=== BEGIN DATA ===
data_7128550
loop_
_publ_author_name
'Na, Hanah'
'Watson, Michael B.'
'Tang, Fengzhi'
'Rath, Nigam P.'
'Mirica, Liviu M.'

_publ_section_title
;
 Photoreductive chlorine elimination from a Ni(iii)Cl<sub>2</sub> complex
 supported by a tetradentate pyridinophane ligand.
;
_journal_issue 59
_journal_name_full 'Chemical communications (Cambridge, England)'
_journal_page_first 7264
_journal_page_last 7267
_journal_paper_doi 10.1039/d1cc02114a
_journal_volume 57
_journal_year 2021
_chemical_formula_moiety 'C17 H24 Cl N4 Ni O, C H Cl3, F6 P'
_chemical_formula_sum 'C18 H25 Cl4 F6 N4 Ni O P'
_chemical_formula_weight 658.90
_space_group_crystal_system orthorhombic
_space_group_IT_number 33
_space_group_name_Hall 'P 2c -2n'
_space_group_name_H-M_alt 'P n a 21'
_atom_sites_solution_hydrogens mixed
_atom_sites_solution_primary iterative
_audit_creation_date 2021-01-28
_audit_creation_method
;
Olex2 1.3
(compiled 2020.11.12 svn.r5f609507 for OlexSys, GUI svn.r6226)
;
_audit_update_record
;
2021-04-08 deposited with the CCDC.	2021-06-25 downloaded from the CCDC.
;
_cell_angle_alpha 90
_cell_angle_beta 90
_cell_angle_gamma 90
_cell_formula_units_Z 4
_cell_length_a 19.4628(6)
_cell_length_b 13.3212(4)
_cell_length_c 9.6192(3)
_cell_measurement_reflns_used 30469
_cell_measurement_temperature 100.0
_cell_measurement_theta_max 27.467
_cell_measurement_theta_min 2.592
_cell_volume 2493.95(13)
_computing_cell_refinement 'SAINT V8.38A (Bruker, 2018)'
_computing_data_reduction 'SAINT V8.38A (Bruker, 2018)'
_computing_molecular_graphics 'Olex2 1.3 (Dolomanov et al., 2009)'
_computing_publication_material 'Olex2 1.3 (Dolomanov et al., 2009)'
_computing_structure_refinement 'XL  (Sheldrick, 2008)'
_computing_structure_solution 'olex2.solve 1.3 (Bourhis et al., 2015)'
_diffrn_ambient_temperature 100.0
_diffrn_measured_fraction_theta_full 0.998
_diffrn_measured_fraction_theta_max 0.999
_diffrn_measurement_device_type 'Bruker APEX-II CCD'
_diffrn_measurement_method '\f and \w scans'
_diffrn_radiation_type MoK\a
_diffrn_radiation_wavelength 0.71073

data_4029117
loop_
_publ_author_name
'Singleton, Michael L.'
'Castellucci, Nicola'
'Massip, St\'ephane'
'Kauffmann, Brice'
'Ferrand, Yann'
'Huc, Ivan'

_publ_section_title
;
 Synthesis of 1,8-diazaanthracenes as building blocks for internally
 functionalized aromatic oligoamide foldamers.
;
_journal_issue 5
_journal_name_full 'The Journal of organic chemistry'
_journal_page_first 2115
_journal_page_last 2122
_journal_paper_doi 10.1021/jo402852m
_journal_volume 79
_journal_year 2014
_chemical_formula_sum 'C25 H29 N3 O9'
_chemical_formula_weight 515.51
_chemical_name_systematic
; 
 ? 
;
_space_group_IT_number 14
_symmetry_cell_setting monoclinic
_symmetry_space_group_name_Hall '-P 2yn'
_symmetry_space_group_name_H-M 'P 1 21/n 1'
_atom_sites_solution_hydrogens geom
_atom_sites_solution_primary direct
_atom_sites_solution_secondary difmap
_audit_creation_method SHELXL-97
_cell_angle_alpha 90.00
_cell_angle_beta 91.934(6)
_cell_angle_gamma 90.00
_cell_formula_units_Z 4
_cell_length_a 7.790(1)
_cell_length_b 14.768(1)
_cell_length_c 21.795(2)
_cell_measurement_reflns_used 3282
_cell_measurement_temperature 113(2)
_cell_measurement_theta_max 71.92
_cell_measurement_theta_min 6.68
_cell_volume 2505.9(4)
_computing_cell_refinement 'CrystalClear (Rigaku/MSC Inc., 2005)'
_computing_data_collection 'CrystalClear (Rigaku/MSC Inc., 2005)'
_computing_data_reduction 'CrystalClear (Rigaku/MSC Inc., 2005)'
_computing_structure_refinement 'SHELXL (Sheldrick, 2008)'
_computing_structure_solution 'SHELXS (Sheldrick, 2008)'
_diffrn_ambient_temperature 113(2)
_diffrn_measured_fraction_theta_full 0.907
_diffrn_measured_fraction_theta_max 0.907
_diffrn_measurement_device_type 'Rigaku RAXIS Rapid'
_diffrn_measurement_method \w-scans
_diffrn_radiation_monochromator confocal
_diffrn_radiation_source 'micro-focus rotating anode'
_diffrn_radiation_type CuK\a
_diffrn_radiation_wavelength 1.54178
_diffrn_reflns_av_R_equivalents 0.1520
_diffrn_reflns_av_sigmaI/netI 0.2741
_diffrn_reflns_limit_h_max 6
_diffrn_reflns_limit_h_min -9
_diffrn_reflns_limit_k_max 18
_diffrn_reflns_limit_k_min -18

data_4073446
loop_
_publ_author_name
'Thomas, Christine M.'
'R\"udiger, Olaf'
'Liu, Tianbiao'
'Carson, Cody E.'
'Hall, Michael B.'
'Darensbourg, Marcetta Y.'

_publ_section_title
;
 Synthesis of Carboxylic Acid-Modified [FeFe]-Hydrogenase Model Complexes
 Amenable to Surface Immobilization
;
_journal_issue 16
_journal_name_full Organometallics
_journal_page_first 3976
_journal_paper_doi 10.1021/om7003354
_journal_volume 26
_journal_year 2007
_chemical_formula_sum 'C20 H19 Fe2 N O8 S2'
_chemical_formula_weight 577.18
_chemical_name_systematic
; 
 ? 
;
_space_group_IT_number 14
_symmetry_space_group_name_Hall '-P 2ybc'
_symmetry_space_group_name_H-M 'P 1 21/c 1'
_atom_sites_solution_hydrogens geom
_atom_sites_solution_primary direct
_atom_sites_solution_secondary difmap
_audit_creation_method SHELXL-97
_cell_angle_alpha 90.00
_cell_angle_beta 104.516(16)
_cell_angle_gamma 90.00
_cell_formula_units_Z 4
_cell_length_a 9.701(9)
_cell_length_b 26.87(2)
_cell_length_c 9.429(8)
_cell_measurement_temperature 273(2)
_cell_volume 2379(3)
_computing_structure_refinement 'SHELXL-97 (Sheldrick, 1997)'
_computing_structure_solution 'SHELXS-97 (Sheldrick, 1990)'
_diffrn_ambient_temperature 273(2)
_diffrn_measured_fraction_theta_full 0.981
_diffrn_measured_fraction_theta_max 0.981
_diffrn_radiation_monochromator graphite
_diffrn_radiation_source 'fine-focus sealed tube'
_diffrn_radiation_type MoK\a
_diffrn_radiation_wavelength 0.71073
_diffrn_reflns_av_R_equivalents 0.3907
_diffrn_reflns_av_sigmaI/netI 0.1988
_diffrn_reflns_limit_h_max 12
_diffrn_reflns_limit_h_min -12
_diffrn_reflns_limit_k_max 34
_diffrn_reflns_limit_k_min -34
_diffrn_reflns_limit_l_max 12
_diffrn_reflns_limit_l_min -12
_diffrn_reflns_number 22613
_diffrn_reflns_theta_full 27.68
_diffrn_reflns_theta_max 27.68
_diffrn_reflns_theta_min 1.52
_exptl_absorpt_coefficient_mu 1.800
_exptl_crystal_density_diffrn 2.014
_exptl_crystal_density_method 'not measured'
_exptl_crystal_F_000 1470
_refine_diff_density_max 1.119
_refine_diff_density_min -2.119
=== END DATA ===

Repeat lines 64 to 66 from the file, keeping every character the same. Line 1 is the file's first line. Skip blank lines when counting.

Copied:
_diffrn_radiation_wavelength 0.71073

data_4029117
loop_